By Alleen Brown
By Maggie LaMaack
By CP Staff
By Jesse Marx
By Jesse Marx
By Maggie LaMaack
By Jake Rossen
The problem, according to critics, is that the system creates powerful incentives for informants to manufacture or embellish testimony. In the federal courts, where informants are most frequently used, defendants often face long mandatory minimum sentences if they don't turn state's evidence; as a result, says Minneapolis attorney Demetrius Clemons, fully half the cases he tries now involve informants. "You can get stopped with a one-twentieth-of-a-gram rock in your pocket and it's a felony. Fifty grams or more is a minimum of 10 years, and with priors it can get enhanced to 20 to life. You'd tell on your mama."
Recently, attorneys say, county prosecutors have also turned increasingly to snitches. Mary Moriarty, Dameion Robinson's public defender, says in virtually every nonproperty case she's defended recently where more than one person was charged, the county attorney's office has sought to turn at least one defendant into an informant. She says cases often come down to who decides to talk first: "The person who's trying to make a deal has every reason to maximize the other person's role and to minimize their own because they're trying to minimize their own potential sentence. I mean, who wouldn't?"
One reason for the push to create snitches is the political climate, says Peter Erlinder, a professor of constitutional criminal law at William Mitchell College. Prosecutors, he says, are under pressure to rack up convictions fast, especially in gang-related cases. "And the more it happens, the more it appears necessary," he says. "The difficulty is that there's no limits and no structure."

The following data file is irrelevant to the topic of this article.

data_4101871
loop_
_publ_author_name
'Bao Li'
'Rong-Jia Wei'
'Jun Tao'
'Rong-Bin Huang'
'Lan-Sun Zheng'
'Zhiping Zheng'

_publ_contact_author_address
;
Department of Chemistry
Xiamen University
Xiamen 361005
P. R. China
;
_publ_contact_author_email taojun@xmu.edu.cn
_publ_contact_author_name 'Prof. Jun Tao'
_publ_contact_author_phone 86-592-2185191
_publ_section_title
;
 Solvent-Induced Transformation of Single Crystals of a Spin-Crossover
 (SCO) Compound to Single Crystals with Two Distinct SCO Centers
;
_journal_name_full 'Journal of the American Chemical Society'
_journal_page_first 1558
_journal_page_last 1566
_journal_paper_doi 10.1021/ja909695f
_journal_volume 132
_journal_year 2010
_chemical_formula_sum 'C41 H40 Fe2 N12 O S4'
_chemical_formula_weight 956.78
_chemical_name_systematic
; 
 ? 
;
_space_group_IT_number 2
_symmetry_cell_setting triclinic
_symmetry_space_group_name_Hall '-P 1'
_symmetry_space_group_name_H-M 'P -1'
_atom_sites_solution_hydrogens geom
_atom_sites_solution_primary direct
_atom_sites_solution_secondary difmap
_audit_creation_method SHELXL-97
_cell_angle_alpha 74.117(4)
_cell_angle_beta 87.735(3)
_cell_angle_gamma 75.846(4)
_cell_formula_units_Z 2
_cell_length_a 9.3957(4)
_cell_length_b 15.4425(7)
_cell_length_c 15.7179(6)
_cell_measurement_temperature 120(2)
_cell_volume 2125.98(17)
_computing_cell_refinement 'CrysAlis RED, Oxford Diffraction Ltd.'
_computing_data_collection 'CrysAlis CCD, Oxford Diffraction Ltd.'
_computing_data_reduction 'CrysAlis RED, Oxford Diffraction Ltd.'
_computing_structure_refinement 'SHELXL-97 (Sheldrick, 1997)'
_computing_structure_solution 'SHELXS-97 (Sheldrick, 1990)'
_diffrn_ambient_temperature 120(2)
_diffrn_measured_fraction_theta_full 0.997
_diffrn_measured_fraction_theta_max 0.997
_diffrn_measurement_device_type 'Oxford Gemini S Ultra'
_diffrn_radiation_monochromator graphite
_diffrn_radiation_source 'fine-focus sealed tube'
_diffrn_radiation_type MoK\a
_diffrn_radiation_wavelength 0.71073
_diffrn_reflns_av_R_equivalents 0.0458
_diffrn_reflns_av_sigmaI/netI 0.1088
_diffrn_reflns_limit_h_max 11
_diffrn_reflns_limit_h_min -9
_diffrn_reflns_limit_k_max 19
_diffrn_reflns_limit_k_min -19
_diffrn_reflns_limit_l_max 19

One limitation on the use of informants was recently lifted by the Minnesota Supreme Court. Last year, justices ruled that when witnesses in gang cases refuse to testify, prosecutors may introduce into evidence statements the witnesses made to investigators outside the courtroom. That, civil libertarians complain, undermines defendants' constitutional right to cross-examine their accusers. And while such loopholes may appear justifiable in exceptional cases, Erlinder argues, "there's no guarantee that they will stay confined to gangs. So the question is, do we want to have a system of keeping peace based on the use of informants and snitches? If the answer is yes, just look to the old Soviet Union."
Many politicians, however, don't share those fears. When Hennepin County Attorney Mike Freeman talks about cracking down on gang-related crime, he doesn't even use the word "informant." Instead, he extols the importance of making it safer for victims and witnesses to testify. In 1994--the year he first ran for governor--Freeman went to the state Legislature asking for a $1 million witness-protection fund, and for rules helping prosecutors to move witnesses receiving welfare from one county to another. "We didn't need these programs 10 years ago," Freeman told reporters at the time, "but we need them now, when crime is becoming more violent."